I seem to have missed reviewing this rum and thought I’d better get to it while I yet have some left. Edward Hamilton is a modern adventurer of the old school. He has been everywhere and done a lot. Eventually he found his way to the Carribbean and fell in love with rum, its history, and its making. Sometime later (2006) he started “The Ministry of Rum” website (and then taught himself enough computer coding to make it better). The sight is a fantastic source of rum information. A lot of its categories are inactive. If you look at his “rum of the month” you discover that only two were ever entered, the latest in 2006! But the forums are very active with hundreds of rum and whiskey subjects discussed, and his informational essays (dozens of them) about rum will always remain relevant. There is a lot of education to be had here. Membership, allowing you to participate in the forums, is free.

Edward eventually put together a collection of rums under his own name. Alas this is one of the moribund parts of his website, only 4 of his collection listed and described. There must be nearly a dozen now, but all (I’m not sure of that) limited bottlings some no longer easily found. The nice thing about buying any Hamilton rum is that you know you’re getting something honest, unadulterated, well made, and not on the mass market. His labeling is among the best in the industry. On the front of my bottle it says:

Hamilton St. Lucian Pot Still 2006
Distilled by Lucian Distillers batch 813-7CS Aged 7 years
63.8% ABV

Supposedly you can put that batch number in some field somewhere on his website and find out more about that particular batch, but I have been unable to find that entry point. Perhaps one of my readers here will have better luck. The back label says this:

Back label: Hand selected by Edward Hamilton for the Ministry of Rum collection from the cask aging warehouse at St. Lucia Distillers Ltd for its flavor and authenticity. Distilled from fermented molasses in a Vendome Pot Still, this medium-bodied rum was imported in the cask in which it was aged in St. Lucia.

As I understand it the barrels are imported in New York where they are bottled. Let’s get to the rum.

Color: Medium amber, copper a little organge rather than red. The rum in my glass is just slightly cloudy. Mind I opened this particular bottle about 3 months ago and I do not remember the rum being cloudy when it was fresh. I have one more bottle, I’ll try to remember to update this review when I get around to opening it.

Legs: Swirrled it forms the tiniest of droplets at the front of the glass that only slowly coalesce towards the back in thick legs that slowly drop down the glass.

The aromas of this rum are fantastic. Only a little alcohol (interesting considering the almost 64% ABV), no acetone, no “young rum notes”. It smells rich and sweet with ripe but not overripe fruit: apricot, orange, banana, allspice (or something like it), and a noticible “pot still” funk so up front in rums like Pusser’s and Appleton 12.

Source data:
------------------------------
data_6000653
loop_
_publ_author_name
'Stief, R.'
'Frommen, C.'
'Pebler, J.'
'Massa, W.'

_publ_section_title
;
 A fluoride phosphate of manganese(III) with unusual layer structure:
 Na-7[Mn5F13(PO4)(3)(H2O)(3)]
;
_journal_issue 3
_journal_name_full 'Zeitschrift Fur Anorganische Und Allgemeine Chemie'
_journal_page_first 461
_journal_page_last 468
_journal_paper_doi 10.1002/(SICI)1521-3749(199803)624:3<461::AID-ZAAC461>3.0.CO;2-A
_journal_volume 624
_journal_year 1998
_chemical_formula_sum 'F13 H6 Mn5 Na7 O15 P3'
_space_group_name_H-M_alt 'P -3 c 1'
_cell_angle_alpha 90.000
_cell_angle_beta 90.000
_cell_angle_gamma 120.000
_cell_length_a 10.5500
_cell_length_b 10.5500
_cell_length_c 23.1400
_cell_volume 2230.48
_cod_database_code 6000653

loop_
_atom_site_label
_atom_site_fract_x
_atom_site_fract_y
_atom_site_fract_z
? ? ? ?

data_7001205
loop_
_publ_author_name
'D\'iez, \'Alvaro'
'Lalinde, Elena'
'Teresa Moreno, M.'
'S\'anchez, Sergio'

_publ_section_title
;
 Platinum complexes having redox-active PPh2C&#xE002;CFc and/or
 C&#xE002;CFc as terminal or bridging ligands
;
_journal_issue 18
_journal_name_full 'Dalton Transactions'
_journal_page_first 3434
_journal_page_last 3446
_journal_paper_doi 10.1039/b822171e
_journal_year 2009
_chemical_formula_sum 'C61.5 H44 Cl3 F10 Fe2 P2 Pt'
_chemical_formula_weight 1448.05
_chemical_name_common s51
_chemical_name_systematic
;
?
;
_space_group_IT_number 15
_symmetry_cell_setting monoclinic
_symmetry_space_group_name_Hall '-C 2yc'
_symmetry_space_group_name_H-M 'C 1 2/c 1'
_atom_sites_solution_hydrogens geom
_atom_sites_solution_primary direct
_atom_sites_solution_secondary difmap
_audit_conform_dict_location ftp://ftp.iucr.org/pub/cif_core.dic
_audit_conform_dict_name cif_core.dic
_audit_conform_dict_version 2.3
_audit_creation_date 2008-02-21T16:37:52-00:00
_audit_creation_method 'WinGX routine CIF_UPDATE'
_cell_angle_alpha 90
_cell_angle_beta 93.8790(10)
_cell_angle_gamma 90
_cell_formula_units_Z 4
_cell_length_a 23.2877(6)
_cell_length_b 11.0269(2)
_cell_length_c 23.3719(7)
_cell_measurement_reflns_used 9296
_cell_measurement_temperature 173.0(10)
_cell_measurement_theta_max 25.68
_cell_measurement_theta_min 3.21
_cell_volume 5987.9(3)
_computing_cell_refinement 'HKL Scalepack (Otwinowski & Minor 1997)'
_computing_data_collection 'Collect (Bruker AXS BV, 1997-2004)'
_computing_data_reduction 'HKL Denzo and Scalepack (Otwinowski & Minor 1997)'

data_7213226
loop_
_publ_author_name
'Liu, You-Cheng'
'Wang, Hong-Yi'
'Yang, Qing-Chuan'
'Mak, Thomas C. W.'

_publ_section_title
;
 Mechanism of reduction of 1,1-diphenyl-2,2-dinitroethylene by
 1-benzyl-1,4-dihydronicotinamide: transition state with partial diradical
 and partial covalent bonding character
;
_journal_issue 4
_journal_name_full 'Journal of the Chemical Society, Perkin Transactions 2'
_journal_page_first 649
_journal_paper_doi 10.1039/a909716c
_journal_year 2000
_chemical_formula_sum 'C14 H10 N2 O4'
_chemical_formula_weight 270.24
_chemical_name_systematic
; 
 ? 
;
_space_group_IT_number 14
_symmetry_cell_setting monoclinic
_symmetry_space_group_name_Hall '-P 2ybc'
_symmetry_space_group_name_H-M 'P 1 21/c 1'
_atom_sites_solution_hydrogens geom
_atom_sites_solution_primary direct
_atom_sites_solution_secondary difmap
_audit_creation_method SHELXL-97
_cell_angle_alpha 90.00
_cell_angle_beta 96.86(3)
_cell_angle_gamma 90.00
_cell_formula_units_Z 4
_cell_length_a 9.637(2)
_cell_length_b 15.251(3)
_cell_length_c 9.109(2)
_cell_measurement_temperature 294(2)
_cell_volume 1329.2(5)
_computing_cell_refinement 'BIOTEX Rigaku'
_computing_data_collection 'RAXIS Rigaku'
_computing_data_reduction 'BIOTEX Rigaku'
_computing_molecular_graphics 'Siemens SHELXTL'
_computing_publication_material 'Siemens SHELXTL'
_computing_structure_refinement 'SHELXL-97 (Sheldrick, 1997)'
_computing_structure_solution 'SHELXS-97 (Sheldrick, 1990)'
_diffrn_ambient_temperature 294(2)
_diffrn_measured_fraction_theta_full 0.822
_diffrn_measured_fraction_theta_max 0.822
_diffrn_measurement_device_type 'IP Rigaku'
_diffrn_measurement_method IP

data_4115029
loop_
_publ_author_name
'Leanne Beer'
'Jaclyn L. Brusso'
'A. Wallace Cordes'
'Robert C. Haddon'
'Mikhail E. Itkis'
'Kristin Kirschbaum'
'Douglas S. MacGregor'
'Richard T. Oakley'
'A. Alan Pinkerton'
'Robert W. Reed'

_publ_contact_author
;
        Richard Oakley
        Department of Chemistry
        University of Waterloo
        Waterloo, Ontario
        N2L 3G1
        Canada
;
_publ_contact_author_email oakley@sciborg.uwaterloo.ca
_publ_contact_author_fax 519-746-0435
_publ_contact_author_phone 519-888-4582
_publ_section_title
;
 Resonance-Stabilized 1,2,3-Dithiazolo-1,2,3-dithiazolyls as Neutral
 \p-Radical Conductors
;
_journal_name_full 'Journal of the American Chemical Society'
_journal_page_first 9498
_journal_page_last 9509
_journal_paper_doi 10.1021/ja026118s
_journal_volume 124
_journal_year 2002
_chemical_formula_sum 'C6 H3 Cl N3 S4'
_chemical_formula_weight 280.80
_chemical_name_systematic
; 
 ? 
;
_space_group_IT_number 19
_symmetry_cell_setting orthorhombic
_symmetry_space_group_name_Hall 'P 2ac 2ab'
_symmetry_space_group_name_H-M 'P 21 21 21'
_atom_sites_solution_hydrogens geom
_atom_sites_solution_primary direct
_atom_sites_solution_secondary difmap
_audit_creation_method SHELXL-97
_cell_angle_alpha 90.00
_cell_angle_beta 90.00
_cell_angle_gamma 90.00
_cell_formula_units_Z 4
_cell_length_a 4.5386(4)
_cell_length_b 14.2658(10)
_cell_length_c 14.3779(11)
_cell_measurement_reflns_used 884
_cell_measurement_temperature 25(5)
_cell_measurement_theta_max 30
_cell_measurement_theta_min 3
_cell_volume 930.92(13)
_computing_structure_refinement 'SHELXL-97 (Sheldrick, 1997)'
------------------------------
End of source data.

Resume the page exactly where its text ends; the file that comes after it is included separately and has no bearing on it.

The flavor strikes me as nothing like the aroma. The contrast is jarring. This rum is not sweet; very dry. I cannot taste any of the fruit I get on the nose. There is burnt brown sugar that isn’t sweet, tobacco, and a meld of oaky smokey (as smokey as rum gets) notes I can’t tell apart but I can tell there is a lot of nuance here I am not qualified to reach. The alcohol makes its presence known. It isn’t in the least harsh, but it comes up across the mouth and down the throat with a medium finish that speaks of oak. The fire stays with you for a bit after the swallow slowly fading. The texture wants to be creamy but the alcohol cuts through the cream. There are lots of contrasts in this rum but they don’t fight, they get along and sum to something interesting and different.

Given the high ABV I had to see what a little water did to the flavor. Turns out not a lot! Adding 5 or 6 drops and then twice that to an ounce brings out a little fruit from the nose but only by a little. I get a little banana, maybe raisin but it’s hard to tell. There is less heat but not by much. All the melded richness, the flavors I can’t separate, is still there, the funk is even a bit stronger. The rum still isn’t sweet, but maybe not quite so dry. Perhaps there is a little less oak bitterness, and the aftertaste gets a little longer.

At around $50/750ml here I’m on the fence with this rum. I have one more bottle to try, but not sure I would buy more even if I can still find it. I think the price is very good given the complexity, depth, and balance of the rum. It is a very good rum if you like this kind of profile. I can enjoy it, and I can appreciate it because to really get in to rum you have to stretch your palate. But it isn’t something I sip and say “wow I love this”. I have to work at it.

There is a good review of this rum by Inu Akena at his website. Hit the link.

The cigar by the way is a “Cinco Maduro” from Rodrigo Cigars. Medium strength with wrapper, binder, and all the filler blend made from maduro (5 different) leafs if I recall a “lost creation” of Island Jim. Don’t know if there are any of these left but George has a lot of good cigars and frequent discounts. It’s worth getting on his mailing list.

2 thoughts on “Review: Hamilton St. Lucian 2006 rum

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